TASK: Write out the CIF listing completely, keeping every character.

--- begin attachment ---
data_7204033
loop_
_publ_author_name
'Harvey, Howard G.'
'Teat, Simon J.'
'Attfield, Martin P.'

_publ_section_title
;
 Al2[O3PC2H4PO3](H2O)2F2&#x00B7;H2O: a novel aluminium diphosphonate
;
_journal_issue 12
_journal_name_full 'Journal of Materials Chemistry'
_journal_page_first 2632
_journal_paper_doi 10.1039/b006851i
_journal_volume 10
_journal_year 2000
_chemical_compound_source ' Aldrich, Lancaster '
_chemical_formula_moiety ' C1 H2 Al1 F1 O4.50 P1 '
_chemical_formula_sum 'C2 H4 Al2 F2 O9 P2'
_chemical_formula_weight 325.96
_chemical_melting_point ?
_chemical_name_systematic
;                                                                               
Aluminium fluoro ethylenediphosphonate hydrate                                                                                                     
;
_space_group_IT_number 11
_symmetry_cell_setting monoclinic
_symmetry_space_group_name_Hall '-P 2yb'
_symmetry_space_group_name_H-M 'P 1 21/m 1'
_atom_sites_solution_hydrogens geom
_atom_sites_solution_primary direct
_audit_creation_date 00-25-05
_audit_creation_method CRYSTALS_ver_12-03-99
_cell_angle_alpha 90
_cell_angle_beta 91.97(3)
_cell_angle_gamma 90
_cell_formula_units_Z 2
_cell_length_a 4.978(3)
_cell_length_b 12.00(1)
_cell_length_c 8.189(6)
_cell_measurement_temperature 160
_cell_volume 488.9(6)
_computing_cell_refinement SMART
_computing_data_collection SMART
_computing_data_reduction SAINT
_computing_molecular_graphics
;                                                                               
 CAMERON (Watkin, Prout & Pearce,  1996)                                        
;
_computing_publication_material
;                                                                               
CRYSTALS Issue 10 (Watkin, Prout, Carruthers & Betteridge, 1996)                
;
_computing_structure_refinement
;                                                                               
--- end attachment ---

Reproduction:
data_7204033
loop_
_publ_author_name
'Harvey, Howard G.'
'Teat, Simon J.'
'Attfield, Martin P.'

_publ_section_title
;
 Al2[O3PC2H4PO3](H2O)2F2&#x00B7;H2O: a novel aluminium diphosphonate
;
_journal_issue 12
_journal_name_full 'Journal of Materials Chemistry'
_journal_page_first 2632
_journal_paper_doi 10.1039/b006851i
_journal_volume 10
_journal_year 2000
_chemical_compound_source ' Aldrich, Lancaster '
_chemical_formula_moiety ' C1 H2 Al1 F1 O4.50 P1 '
_chemical_formula_sum 'C2 H4 Al2 F2 O9 P2'
_chemical_formula_weight 325.96
_chemical_melting_point ?
_chemical_name_systematic
;                                                                               
Aluminium fluoro ethylenediphosphonate hydrate                                                                                                     
;
_space_group_IT_number 11
_symmetry_cell_setting monoclinic
_symmetry_space_group_name_Hall '-P 2yb'
_symmetry_space_group_name_H-M 'P 1 21/m 1'
_atom_sites_solution_hydrogens geom
_atom_sites_solution_primary direct
_audit_creation_date 00-25-05
_audit_creation_method CRYSTALS_ver_12-03-99
_cell_angle_alpha 90
_cell_angle_beta 91.97(3)
_cell_angle_gamma 90
_cell_formula_units_Z 2
_cell_length_a 4.978(3)
_cell_length_b 12.00(1)
_cell_length_c 8.189(6)
_cell_measurement_temperature 160
_cell_volume 488.9(6)
_computing_cell_refinement SMART
_computing_data_collection SMART
_computing_data_reduction SAINT
_computing_molecular_graphics
;                                                                               
 CAMERON (Watkin, Prout & Pearce,  1996)                                        
;
_computing_publication_material
;                                                                               
CRYSTALS Issue 10 (Watkin, Prout, Carruthers & Betteridge, 1996)                
;
_computing_structure_refinement
;                                                                               